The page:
Analysis

Finding More Bread for All of Israel’s Jams

Israel’s roads are going to get even more crowded if more money isn’t spent building infrastructure. A public-private partnership could be the answer

A traffic jam on the outskirts of Jerusalem.
Olivier Fitoussi

Do you spend two to four hours in traffic every day? Well, the worst is yet to come.

“[Israel’s] transportation infrastructure is insufficient and congestion will double by 2030, with every driver expected to waste an additional 60 minutes a day at a cost of 40 billion shekels [$11 billion] to the economy,” Amir Levy, the head of the Finance Ministry’s budget division, said at a conference last week.

He was one of several speakers at the annual conference of the Interdisciplinary Center Herzliya’s Aaron Institute for Economic Policy to address the issue. Israel spends some 20 billion shekels a year on building and maintaining roads, railroads, ports and airports, but that isn’t nearly enough.

According to an analysis by economists Zvi Eckstein and Avihai Lifschitz, Israel is behind other developed states in spending by between 470 billion and 600 billion shekels, the equivalent of two years of state spending.

In August, the government unveiled a five-year, 60 billion shekel plan for spending on public transportation, mainly on metropolitan railways. By Israeli standards, that’s a huge sum, but the Aaron Institute study estimates that’s only half the amount required to make up for the underspending of the past.

Israel’s annual spending on transportation infrastructure amounts to 2% of gross domestic product, compared to 4% of GDP in South Korea. The Bank of Israel also says that the state is tightfisted when it comes to outlays on public transportation, spending less than only two other developed countries. “Fiscal anorexia” is how Tel Aviv University economist Prof. Daniel Tsiddon put it. Business investment is nearly as thin.

Tsiddon says Israel must double its spending on transportation infrastructure over the next 15 years, even if it means raising the budget deficit to 3.5% of GDP. Since improving transportation systems contributes so much to economic growth and the tax base, Israel’s debt-to-GDP ratio won’t deteriorate.

But not everyone is so enamored of this kind of supply-side economics. Some argue that it’s easy for politicians to agree to increase the deficit, but hard to get them to stop and harder still to ensure the deficit spending is invested in growth-inducing projects.

Anyone needing a reminder of the inability of government to control spending and to oversee complicated projects can look at the failed Ashdod desalination plant developed by the government water company Mekorot. The plan is plagued by technical problems and will probably never run at full capacity and Mekorot can’t service the debt it took on to build it.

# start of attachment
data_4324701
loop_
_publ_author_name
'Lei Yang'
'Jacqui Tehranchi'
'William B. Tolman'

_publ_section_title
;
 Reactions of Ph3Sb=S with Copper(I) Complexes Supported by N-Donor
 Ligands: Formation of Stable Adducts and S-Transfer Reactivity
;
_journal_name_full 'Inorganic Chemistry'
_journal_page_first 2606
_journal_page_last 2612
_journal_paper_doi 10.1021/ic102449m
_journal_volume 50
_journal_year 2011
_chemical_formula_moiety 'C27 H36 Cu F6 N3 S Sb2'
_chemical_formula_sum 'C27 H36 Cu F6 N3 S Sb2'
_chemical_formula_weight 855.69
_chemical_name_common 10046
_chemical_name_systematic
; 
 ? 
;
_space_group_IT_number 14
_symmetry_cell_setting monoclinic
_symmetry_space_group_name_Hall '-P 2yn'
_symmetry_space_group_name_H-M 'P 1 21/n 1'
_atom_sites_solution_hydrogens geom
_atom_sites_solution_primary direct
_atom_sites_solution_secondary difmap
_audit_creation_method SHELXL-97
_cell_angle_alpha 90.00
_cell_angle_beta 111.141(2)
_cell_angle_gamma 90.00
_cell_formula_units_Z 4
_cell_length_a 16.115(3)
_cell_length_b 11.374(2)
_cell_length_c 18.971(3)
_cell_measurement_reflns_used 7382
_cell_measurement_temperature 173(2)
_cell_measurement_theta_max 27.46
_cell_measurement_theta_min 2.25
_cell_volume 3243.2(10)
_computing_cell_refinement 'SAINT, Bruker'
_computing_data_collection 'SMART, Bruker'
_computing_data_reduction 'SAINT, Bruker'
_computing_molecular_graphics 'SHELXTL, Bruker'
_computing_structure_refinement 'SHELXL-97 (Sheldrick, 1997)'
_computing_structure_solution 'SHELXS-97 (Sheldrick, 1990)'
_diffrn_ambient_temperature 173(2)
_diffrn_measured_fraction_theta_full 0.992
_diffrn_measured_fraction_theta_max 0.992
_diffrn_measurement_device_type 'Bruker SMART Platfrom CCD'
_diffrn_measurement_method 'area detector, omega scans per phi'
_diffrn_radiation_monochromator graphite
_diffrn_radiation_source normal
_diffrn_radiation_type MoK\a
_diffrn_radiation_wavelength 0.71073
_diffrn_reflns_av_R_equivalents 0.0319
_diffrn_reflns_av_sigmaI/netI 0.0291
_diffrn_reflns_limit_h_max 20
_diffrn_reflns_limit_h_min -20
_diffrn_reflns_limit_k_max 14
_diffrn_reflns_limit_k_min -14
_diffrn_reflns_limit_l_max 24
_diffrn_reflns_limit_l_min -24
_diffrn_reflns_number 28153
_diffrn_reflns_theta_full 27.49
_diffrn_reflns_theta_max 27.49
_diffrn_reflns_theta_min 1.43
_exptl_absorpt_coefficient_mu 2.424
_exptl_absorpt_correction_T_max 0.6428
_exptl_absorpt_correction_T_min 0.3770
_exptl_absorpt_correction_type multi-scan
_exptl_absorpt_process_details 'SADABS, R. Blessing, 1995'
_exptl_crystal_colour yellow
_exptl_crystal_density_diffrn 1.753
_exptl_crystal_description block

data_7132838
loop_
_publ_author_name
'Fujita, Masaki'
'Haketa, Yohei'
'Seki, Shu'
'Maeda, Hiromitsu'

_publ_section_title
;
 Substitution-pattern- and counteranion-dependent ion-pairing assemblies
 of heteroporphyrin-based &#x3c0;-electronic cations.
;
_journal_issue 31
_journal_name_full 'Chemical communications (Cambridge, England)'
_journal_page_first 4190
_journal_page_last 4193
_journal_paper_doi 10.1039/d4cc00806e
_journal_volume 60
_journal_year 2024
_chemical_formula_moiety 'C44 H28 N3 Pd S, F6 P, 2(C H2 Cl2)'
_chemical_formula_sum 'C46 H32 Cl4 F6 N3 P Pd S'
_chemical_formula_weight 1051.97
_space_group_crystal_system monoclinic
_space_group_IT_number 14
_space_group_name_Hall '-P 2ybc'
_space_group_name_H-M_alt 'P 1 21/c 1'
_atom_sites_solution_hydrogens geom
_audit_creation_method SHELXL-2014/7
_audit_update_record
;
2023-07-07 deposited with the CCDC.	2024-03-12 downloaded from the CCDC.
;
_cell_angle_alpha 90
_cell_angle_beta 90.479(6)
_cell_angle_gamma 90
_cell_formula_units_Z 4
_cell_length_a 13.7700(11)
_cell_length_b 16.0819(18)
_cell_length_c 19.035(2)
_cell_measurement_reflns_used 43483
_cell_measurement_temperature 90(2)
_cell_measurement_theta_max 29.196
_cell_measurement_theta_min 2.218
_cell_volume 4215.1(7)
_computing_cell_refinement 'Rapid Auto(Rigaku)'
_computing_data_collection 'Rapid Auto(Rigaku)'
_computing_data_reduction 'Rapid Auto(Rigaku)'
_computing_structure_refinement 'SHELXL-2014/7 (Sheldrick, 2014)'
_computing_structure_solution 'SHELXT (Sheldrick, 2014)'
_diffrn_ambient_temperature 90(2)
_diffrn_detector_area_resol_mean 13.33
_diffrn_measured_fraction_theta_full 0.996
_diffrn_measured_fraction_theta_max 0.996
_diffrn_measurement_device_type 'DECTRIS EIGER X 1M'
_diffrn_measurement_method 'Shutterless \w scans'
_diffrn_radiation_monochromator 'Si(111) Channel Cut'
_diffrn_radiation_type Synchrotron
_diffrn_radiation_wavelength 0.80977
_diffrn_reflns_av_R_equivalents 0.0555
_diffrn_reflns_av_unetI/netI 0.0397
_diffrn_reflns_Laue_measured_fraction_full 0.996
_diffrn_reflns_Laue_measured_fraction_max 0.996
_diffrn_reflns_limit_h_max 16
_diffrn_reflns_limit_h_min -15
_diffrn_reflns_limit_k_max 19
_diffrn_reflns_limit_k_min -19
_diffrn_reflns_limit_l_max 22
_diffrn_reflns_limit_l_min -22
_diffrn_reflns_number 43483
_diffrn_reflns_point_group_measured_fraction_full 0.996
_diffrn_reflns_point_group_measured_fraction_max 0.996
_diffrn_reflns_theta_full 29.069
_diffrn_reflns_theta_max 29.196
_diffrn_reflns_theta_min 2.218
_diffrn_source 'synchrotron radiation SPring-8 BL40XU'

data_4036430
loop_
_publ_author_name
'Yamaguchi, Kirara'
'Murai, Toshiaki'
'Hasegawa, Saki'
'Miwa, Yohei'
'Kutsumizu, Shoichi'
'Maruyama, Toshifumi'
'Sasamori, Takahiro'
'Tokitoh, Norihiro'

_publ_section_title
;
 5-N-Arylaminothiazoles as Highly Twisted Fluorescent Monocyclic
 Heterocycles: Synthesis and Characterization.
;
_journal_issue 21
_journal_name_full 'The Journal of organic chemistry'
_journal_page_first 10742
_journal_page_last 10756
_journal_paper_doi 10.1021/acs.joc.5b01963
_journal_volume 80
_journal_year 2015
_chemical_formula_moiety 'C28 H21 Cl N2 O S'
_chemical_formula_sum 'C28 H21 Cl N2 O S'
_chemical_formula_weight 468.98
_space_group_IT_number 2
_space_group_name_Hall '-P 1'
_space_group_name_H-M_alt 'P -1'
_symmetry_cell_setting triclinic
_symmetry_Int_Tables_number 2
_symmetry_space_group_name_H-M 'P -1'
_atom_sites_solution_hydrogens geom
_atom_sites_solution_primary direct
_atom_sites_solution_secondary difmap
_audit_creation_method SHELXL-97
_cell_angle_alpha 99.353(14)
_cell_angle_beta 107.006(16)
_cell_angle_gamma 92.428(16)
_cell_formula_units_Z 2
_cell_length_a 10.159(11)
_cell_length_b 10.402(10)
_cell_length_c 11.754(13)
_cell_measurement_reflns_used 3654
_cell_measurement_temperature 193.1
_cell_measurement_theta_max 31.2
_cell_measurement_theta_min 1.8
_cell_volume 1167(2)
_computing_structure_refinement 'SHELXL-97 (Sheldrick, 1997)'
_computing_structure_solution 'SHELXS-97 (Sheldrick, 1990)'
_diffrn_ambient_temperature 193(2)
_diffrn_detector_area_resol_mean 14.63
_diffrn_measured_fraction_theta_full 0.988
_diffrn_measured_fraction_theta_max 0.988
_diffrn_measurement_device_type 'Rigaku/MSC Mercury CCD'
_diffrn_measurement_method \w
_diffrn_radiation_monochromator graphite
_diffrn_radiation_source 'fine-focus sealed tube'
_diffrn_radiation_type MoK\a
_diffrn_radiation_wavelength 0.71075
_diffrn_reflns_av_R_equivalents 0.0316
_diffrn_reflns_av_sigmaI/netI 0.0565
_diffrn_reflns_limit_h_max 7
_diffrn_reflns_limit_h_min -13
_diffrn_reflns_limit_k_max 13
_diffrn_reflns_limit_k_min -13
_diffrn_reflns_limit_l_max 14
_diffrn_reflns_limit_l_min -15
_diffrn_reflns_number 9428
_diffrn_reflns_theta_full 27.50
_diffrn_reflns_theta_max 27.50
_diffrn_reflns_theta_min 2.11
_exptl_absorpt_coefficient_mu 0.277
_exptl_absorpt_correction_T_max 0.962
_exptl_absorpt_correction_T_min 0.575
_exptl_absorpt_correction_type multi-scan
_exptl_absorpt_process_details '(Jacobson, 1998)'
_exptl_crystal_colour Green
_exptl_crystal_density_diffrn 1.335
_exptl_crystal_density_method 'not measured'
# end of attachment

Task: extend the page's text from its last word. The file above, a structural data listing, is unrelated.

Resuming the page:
The solution is for the government to outsource transportation projects to private companies.

The private sector builds and operates facilities, and the government buys their services, just as private power stations have been developed.

The Prime Minister’s Office, together with the Finance Ministry, is trying to instill a culture of private-public partnerships in government ministries. The system not only addresses the problem of government incompetence but enables projects to financed off-budget.

The PMO is now gathering information on all big infrastructure projects scheduled for the next five years, marking the first time officials will have a clear picture of what it is undertaking. The it will examine them to see which of them are the best candidates for private financing.

This could solve the problem of the government’s inability to act efficiently and enable it to step up spending without endangering the budget. Israel could even reach the 4% figure.

There is one risk, which the economists at the Aaron conference acknowledge: With the investment costs paid off over years and decades, politicians will be tempted to take on unneeded and potential expensive commitments that it will be somebody’s else’s problem to cope with in the future.

The PMO and the treasury say they can cope with the problem with proper safeguards, but the devil, of course, is in the details.